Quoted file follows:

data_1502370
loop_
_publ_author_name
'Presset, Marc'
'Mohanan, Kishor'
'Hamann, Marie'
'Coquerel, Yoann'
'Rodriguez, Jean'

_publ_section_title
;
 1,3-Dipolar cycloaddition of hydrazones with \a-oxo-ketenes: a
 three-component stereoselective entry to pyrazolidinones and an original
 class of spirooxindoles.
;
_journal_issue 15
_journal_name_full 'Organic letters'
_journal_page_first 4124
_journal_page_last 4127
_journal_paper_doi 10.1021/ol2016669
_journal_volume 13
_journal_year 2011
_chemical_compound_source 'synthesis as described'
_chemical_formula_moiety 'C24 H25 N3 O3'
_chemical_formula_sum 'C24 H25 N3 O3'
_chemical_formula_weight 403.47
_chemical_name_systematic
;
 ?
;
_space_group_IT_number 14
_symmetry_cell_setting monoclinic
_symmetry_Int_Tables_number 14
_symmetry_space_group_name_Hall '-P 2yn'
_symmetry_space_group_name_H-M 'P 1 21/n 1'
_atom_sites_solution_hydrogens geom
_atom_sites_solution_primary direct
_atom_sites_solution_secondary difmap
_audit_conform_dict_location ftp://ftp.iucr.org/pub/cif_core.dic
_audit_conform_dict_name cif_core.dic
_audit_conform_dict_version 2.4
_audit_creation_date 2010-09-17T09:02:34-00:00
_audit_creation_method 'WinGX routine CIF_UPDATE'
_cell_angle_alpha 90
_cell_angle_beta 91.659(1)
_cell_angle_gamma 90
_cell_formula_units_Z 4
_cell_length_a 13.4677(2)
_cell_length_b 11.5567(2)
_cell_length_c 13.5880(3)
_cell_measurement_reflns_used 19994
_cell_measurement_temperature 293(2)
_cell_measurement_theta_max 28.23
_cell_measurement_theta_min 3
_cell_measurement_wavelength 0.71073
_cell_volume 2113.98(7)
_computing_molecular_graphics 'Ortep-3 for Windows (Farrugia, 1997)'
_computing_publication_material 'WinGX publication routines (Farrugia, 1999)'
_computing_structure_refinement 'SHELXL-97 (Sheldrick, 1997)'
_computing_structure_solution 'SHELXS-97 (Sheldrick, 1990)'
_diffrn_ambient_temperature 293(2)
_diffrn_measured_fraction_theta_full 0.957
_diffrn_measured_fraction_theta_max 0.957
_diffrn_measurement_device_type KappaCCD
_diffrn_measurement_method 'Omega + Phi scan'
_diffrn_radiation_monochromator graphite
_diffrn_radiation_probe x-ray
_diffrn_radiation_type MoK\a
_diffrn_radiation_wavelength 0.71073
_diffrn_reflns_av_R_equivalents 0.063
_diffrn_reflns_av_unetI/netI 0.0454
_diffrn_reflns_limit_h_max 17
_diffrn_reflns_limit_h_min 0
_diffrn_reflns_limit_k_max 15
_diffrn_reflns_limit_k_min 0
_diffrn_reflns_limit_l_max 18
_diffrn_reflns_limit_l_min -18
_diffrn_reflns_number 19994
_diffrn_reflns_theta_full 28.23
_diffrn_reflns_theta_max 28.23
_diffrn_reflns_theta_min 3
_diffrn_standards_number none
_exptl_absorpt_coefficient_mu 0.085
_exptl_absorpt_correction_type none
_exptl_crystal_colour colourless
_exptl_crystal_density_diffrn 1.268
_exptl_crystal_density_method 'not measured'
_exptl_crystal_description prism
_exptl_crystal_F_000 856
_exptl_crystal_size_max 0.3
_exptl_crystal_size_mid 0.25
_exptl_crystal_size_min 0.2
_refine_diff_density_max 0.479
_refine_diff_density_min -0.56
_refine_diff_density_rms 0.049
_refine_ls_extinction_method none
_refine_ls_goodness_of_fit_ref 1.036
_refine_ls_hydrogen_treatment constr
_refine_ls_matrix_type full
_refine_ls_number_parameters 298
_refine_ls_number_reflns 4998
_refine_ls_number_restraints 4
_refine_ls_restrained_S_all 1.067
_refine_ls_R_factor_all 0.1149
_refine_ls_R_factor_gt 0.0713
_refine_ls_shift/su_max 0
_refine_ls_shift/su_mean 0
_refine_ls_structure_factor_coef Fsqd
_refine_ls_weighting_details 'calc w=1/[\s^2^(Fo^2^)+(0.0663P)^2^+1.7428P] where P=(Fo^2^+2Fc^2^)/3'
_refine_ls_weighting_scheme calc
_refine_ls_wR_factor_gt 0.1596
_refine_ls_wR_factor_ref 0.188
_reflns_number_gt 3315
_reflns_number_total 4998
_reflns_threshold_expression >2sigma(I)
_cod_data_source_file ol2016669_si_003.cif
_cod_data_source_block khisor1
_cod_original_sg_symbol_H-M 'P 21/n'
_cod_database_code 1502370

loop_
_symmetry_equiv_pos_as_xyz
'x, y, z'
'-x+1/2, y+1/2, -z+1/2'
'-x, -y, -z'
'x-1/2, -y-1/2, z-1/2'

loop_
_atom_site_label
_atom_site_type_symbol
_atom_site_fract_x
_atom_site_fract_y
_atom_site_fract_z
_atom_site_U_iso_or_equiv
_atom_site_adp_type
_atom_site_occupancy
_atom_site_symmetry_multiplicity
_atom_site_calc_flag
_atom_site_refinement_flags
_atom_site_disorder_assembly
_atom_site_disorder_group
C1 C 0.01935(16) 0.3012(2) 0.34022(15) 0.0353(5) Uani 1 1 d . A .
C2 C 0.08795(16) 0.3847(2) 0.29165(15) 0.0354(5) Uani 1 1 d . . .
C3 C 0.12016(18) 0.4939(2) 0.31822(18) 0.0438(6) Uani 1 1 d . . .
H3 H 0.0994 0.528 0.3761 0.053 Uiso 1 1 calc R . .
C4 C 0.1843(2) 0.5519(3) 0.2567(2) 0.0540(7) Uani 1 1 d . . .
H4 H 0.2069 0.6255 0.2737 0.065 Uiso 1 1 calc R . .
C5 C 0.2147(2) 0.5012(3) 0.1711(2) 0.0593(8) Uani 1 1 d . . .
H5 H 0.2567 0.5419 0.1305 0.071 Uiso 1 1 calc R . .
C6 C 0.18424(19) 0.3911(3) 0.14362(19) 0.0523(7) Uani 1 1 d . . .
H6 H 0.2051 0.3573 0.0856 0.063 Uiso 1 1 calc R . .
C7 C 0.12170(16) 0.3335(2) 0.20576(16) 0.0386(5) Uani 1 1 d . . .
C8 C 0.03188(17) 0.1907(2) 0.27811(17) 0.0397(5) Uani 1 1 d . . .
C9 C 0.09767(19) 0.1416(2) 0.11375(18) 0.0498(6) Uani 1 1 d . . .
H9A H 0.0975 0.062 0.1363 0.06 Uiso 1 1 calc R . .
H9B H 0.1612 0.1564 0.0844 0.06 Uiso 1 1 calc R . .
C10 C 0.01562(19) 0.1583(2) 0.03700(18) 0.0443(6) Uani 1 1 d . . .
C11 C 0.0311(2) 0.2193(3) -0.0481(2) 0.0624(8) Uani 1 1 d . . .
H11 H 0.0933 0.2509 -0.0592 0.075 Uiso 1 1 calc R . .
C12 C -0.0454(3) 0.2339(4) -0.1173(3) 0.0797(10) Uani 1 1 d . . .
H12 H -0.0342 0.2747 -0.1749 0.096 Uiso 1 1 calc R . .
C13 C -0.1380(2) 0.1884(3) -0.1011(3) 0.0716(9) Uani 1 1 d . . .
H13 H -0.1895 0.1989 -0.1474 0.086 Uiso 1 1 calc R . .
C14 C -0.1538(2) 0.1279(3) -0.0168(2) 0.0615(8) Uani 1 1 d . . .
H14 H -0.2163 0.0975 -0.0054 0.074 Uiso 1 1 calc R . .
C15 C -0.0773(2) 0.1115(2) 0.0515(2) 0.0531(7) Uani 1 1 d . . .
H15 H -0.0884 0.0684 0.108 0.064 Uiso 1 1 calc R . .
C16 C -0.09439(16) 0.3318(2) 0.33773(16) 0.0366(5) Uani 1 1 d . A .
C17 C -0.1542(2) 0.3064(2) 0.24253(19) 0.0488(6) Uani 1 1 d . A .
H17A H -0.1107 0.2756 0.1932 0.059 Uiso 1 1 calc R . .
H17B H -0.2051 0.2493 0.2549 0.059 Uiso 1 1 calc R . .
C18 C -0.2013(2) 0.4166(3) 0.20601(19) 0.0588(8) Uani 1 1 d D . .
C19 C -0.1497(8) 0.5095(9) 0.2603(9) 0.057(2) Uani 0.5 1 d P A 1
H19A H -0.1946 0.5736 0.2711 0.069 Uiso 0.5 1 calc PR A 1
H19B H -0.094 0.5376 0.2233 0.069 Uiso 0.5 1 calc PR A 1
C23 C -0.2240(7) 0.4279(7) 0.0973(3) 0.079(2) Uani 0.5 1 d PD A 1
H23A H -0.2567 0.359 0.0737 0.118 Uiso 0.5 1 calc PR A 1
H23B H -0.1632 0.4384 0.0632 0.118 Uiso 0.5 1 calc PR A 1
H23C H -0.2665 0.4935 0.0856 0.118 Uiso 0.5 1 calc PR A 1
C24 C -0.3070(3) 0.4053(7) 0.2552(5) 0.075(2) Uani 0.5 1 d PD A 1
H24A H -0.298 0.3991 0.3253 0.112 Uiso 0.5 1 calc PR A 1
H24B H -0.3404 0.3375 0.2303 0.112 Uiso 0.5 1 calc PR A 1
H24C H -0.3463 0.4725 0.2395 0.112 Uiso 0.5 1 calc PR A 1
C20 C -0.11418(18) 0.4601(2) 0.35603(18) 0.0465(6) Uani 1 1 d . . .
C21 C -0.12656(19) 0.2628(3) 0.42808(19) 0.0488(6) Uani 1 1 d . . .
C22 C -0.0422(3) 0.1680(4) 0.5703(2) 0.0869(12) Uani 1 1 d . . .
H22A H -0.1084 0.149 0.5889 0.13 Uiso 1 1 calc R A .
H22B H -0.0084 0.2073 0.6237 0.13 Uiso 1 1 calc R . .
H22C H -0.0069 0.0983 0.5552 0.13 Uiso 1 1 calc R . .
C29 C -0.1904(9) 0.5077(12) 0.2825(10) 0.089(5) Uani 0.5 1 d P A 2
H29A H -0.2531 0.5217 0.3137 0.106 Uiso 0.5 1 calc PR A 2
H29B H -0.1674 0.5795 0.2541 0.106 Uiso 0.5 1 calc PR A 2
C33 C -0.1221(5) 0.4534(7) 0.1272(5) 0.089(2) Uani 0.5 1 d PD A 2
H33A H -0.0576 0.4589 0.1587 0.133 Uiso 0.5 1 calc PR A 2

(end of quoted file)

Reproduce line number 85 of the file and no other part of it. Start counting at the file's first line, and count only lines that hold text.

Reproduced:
_exptl_crystal_density_diffrn 1.268